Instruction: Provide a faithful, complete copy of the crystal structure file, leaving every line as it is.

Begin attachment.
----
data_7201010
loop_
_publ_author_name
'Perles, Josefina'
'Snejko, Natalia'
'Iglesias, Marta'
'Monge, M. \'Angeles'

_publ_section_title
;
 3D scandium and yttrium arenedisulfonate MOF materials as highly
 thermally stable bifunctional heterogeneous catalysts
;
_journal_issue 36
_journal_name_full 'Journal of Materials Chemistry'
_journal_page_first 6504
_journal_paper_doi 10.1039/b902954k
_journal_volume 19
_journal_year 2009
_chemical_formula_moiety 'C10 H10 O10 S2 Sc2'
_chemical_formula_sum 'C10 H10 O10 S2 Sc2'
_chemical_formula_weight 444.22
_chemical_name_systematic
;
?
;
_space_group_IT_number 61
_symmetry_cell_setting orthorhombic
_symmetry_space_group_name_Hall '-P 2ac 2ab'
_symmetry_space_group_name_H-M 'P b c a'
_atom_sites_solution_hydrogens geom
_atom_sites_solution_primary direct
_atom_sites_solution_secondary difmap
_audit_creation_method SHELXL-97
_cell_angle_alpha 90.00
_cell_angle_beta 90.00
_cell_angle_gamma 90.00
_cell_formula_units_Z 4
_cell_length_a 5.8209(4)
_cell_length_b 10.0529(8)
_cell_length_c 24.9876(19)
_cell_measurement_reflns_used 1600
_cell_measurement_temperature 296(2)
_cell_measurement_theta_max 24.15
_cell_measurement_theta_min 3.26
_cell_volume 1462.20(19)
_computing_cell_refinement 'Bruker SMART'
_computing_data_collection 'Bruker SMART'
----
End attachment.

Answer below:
data_7201010
loop_
_publ_author_name
'Perles, Josefina'
'Snejko, Natalia'
'Iglesias, Marta'
'Monge, M. \'Angeles'

_publ_section_title
;
 3D scandium and yttrium arenedisulfonate MOF materials as highly
 thermally stable bifunctional heterogeneous catalysts
;
_journal_issue 36
_journal_name_full 'Journal of Materials Chemistry'
_journal_page_first 6504
_journal_paper_doi 10.1039/b902954k
_journal_volume 19
_journal_year 2009
_chemical_formula_moiety 'C10 H10 O10 S2 Sc2'
_chemical_formula_sum 'C10 H10 O10 S2 Sc2'
_chemical_formula_weight 444.22
_chemical_name_systematic
;
?
;
_space_group_IT_number 61
_symmetry_cell_setting orthorhombic
_symmetry_space_group_name_Hall '-P 2ac 2ab'
_symmetry_space_group_name_H-M 'P b c a'
_atom_sites_solution_hydrogens geom
_atom_sites_solution_primary direct
_atom_sites_solution_secondary difmap
_audit_creation_method SHELXL-97
_cell_angle_alpha 90.00
_cell_angle_beta 90.00
_cell_angle_gamma 90.00
_cell_formula_units_Z 4
_cell_length_a 5.8209(4)
_cell_length_b 10.0529(8)
_cell_length_c 24.9876(19)
_cell_measurement_reflns_used 1600
_cell_measurement_temperature 296(2)
_cell_measurement_theta_max 24.15
_cell_measurement_theta_min 3.26
_cell_volume 1462.20(19)
_computing_cell_refinement 'Bruker SMART'
_computing_data_collection 'Bruker SMART'